During an experiment to test the durability of the solar cells, a team of MIT students printed the cells onto a sheet of PET plastic (a thinner version than what is commonly used for soda bottles) and folded and unfolded it 1,000 times. Remarkably, there was no impact of each fold on the performance of the solar cells. In contrast, a commercially produced solar cell on the same PET plastic failed after the first fold.

"We have demonstrated quite thoroughly the robustness of this technology," says MIT Professor of Electrical Engineering Vladimir Bulović. Due to the low weight of the paper or plastic, "we think we can fabricate scalable solar cells that can reach record-high watts-per-kilogram performance," he added. "For solar cells with such properties, a number of technological applications open up."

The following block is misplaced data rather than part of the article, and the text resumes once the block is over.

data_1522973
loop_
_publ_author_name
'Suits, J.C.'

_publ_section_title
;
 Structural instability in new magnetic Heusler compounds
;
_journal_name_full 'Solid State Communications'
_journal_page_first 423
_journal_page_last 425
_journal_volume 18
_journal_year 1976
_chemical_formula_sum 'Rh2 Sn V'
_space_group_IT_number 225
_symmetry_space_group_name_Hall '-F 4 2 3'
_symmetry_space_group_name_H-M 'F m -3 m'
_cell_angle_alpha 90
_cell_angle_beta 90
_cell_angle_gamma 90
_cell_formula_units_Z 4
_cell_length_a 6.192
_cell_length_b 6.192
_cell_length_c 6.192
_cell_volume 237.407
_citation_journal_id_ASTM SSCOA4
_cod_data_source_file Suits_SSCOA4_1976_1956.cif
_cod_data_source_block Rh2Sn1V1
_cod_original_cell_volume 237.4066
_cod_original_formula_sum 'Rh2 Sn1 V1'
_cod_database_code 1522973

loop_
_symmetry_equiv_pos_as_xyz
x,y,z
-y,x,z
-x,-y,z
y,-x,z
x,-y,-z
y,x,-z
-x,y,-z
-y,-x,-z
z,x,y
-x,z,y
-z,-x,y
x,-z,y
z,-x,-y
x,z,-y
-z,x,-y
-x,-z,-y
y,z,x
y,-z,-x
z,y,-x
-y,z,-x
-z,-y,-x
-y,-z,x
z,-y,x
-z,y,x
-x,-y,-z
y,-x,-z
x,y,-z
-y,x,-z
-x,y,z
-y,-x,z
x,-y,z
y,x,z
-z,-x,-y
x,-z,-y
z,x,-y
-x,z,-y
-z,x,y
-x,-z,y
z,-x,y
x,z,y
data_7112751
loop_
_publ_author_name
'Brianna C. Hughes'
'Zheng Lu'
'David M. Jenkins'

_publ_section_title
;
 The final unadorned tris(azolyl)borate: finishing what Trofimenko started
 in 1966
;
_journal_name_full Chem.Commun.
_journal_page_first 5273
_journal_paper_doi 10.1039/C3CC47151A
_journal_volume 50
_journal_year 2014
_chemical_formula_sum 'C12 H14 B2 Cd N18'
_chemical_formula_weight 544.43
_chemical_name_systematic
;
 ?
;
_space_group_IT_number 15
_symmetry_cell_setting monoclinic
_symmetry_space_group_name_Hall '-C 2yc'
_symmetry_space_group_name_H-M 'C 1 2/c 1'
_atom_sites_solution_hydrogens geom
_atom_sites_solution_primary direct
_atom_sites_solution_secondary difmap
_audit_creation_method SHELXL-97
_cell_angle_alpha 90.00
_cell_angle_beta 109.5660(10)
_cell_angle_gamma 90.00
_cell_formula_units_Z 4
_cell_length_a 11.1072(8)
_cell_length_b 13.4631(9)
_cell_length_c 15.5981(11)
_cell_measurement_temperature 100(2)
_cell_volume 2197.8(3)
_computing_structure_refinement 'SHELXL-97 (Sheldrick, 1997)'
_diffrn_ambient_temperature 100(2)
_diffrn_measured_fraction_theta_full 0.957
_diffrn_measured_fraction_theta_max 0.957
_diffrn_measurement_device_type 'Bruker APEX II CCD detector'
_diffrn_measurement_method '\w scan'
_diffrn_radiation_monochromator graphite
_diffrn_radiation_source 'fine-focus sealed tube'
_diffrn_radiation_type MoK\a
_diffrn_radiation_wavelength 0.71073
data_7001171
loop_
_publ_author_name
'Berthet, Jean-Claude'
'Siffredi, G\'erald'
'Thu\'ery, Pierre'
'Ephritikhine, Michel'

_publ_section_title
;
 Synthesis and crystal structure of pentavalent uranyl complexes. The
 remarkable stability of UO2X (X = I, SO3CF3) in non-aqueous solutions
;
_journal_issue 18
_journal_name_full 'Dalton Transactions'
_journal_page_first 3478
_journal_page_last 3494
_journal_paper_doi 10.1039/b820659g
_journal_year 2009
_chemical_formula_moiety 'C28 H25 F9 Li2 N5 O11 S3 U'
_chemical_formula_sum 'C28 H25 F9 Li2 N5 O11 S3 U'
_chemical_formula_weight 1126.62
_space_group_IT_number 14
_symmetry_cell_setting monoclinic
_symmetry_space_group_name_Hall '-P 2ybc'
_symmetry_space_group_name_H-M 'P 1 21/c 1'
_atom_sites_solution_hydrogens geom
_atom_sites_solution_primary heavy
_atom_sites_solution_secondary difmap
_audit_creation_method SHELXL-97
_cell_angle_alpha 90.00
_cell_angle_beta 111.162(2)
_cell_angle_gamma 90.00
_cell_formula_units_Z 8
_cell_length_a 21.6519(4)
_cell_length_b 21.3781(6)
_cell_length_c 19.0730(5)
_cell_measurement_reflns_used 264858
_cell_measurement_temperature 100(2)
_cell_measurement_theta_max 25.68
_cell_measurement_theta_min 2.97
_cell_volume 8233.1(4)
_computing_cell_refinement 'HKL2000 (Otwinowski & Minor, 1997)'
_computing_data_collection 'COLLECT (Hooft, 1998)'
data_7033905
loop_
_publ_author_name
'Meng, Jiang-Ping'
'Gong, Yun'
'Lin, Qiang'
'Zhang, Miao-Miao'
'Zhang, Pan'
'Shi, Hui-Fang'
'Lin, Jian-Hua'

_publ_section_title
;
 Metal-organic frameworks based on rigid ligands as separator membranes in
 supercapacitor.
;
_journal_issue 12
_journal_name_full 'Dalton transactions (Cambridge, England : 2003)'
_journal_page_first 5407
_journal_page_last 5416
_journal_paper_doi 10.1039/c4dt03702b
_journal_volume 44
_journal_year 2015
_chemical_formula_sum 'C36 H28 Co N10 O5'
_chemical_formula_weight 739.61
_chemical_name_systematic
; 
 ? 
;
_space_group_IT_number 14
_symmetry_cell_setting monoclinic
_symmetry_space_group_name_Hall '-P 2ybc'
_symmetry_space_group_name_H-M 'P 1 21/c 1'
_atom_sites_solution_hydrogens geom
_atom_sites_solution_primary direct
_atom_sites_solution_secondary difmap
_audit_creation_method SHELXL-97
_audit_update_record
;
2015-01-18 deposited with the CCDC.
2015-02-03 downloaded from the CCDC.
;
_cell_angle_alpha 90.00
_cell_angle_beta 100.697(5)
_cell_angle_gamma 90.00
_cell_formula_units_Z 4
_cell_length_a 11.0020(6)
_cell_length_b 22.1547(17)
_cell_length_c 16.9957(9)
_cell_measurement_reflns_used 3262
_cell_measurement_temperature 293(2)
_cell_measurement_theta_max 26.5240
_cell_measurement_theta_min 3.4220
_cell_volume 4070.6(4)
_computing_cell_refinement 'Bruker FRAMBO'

Furthermore, by laminating the solar paper, the researchers were able to demonstrate that the system can be protected from rain and wind, and thus easily used outdoors. This achievement in itself could offer an economical solution to current solar energy systems that use glass or other expensive materials as a base.

The MIT team are currently conducting further research to improve the solar paper cell's efficiency, which currently sits at 1 percent. The team are confident that they can achieve a higher efficiency rate, although the present output is already "good enough to power a small electric gizmo," according to Bulović.

Watch the video to see the paper solar cells in action whilst being folded into a paper plane.